But there were email addresses of people I know. I did a quick check by downloading all my email contacts as a CSV and then doing a grep.
$ cut -d, -f 15 contacts.csv | xargs -I % grep % real_release/database/full_db.log | wc -l 17
So, 17 people I know were in the list. The algorithm used to store the passwords is a DES hash which is quite readily attackable using John The Ripper. So I set it to work on the people I know. (At the same time I emailed them all to tell them).
Within seconds I had the passwords of 3 of the 17 (including the password of one well-known tech personality and one person who was using the password 'password') and within a few minutes another two. I didn't keep a record of the passwords.
If you use any of the Gawker sites change your password; if you use the same password on a different site: STOP NOW (and change all your passwords to something different).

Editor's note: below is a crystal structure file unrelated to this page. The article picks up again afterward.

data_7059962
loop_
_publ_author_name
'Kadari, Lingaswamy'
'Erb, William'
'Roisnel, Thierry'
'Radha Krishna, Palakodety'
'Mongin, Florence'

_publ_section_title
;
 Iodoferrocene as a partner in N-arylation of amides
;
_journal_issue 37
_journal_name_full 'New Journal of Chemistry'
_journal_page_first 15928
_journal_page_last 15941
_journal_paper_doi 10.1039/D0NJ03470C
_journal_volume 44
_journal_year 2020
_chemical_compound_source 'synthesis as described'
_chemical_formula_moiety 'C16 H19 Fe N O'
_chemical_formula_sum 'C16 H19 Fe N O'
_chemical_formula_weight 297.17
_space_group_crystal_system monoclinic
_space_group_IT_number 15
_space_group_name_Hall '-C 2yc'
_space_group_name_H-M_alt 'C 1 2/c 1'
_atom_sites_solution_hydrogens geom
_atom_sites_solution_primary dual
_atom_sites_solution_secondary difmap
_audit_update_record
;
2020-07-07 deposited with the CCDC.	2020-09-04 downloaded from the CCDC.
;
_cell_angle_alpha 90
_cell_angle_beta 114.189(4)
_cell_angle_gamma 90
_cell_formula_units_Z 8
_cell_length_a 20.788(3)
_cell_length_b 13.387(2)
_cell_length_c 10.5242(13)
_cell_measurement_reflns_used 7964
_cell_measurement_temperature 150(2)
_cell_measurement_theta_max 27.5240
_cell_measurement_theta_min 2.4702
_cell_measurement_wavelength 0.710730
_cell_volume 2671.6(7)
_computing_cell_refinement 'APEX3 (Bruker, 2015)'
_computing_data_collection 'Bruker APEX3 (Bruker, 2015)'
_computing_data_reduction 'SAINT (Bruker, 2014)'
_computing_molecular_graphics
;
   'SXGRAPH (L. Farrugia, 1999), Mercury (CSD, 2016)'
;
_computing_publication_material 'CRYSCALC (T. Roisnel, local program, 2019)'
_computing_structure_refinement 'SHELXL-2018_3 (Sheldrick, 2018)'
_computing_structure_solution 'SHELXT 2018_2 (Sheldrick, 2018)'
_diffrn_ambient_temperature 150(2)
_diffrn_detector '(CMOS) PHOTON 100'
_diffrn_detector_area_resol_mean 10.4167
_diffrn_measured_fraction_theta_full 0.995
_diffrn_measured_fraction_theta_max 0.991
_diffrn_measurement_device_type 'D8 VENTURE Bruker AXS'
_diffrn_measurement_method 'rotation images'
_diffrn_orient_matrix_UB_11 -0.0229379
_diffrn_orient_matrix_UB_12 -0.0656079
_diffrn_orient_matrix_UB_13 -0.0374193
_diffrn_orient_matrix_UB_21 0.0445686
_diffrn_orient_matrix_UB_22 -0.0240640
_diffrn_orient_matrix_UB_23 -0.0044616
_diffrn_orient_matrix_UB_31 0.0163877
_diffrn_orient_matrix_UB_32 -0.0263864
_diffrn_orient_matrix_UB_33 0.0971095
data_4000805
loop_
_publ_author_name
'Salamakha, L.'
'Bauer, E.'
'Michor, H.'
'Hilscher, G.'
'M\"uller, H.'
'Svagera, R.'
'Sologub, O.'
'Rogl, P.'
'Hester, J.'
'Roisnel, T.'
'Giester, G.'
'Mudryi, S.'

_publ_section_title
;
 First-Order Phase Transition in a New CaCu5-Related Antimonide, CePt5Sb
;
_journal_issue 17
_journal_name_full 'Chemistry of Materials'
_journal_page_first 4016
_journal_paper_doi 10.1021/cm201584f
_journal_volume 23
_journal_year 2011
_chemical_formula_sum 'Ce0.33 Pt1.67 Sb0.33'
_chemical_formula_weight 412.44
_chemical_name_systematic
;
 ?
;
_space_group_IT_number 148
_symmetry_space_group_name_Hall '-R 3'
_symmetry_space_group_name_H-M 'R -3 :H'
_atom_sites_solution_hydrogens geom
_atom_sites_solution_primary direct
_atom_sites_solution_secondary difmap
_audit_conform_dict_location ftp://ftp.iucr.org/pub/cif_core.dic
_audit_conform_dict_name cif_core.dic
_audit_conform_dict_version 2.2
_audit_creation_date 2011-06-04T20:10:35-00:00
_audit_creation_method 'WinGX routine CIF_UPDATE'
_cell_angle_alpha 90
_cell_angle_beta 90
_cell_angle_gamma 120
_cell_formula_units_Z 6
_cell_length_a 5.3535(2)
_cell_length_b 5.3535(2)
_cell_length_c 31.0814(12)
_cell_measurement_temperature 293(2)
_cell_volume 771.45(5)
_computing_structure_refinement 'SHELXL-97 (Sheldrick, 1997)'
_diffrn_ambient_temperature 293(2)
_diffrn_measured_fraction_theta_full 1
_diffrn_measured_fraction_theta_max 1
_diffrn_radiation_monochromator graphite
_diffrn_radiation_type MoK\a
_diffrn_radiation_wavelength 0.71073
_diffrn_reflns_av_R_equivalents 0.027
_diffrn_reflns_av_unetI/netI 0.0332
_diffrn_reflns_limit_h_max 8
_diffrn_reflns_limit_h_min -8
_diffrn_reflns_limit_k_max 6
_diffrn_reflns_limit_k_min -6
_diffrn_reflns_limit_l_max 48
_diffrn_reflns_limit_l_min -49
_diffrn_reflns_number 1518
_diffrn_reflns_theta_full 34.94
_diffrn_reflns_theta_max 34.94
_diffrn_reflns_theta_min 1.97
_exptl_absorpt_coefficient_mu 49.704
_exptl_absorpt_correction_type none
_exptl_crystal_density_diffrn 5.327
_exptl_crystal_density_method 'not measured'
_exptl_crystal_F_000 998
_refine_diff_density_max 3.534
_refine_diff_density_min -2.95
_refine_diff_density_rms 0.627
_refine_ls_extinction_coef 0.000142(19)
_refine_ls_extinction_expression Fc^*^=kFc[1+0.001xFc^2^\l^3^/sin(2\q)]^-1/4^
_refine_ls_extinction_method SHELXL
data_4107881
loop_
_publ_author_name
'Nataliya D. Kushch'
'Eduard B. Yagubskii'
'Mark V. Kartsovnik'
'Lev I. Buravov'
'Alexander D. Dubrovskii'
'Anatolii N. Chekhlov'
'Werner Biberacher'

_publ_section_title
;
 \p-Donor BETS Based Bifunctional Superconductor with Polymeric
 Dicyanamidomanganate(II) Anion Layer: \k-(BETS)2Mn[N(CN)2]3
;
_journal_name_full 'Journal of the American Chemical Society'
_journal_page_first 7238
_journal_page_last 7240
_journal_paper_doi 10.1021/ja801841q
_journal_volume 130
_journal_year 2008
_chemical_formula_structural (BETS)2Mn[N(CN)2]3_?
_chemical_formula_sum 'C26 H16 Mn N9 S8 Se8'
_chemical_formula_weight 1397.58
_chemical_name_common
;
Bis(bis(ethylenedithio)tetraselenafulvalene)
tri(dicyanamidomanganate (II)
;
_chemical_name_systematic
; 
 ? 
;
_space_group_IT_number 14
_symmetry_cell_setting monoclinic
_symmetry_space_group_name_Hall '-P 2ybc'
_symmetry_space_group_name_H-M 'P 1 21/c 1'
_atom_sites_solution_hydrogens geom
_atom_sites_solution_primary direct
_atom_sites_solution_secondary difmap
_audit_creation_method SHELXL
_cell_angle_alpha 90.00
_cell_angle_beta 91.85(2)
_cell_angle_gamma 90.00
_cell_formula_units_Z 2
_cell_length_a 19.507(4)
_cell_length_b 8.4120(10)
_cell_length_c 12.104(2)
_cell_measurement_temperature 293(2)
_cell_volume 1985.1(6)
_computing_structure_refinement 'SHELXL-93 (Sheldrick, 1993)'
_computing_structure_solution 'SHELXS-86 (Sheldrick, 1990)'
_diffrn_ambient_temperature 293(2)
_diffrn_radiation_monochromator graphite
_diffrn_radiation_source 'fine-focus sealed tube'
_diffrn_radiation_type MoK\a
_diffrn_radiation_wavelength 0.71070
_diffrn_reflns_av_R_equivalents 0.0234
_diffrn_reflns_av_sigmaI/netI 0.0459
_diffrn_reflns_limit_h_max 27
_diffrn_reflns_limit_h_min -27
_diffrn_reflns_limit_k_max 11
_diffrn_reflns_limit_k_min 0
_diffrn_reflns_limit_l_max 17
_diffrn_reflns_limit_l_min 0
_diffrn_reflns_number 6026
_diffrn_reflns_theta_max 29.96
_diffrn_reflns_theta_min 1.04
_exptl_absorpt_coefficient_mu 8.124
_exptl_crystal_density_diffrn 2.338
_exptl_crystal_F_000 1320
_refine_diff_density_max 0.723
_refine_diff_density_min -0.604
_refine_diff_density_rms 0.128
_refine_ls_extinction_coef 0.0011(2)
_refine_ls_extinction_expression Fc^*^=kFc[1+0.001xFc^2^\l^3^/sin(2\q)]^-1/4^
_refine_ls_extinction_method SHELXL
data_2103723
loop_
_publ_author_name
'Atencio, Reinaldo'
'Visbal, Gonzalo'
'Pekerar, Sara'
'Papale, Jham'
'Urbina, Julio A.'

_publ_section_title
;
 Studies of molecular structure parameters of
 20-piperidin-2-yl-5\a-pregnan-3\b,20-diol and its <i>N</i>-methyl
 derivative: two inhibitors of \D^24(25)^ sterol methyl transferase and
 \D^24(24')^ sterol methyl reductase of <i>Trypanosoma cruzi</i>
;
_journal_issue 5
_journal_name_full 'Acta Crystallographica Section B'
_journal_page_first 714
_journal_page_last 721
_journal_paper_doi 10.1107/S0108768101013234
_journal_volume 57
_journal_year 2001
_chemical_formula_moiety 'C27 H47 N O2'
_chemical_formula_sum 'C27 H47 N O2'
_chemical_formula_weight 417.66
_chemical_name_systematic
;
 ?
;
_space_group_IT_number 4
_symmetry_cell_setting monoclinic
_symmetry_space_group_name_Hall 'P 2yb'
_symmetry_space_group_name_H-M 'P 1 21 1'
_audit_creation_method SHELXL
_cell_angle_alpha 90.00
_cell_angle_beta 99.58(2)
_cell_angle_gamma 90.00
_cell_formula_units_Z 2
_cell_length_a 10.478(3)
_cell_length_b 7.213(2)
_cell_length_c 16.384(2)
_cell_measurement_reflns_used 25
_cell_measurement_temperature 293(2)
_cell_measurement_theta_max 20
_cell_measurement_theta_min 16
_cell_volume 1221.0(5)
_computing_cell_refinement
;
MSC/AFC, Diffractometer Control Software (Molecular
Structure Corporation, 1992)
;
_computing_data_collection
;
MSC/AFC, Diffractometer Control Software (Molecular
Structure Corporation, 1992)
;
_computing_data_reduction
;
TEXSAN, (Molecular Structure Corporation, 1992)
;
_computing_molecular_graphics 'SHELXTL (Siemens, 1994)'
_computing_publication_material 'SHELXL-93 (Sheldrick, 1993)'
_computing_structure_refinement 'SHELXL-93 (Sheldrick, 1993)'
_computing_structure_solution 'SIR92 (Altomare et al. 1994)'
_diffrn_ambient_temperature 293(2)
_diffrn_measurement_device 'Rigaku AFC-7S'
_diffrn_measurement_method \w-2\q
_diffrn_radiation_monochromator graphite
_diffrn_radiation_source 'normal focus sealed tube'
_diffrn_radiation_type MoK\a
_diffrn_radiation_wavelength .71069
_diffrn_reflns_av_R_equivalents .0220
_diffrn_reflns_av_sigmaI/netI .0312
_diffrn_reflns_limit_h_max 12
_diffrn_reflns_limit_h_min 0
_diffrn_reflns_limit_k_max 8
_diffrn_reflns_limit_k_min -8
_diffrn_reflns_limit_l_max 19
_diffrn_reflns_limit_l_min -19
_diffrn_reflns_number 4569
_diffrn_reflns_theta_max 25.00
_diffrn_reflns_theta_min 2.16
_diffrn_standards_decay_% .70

PS I'd stay away from the Gawker sites for a while. The entire source code was compromised and so I expect hackers will be already reading the code looking for vulnerabilities and additional hacks me occur in the coming days.
As part of a hack a long list of compromised accounts was distributed. The top 15 passwords cracked are:
3057 123456 1955 password 1119 12345678 661 lifehack 418 qwerty 333 abc123 311 111111 300 monkey 273 consumer 253 12345 247 letmein 241 trustno1 233 dragon 213 baseball 208 superman
Please don't use simple passwords like this! Use a password manager like KeePass and generate random passwords for each site.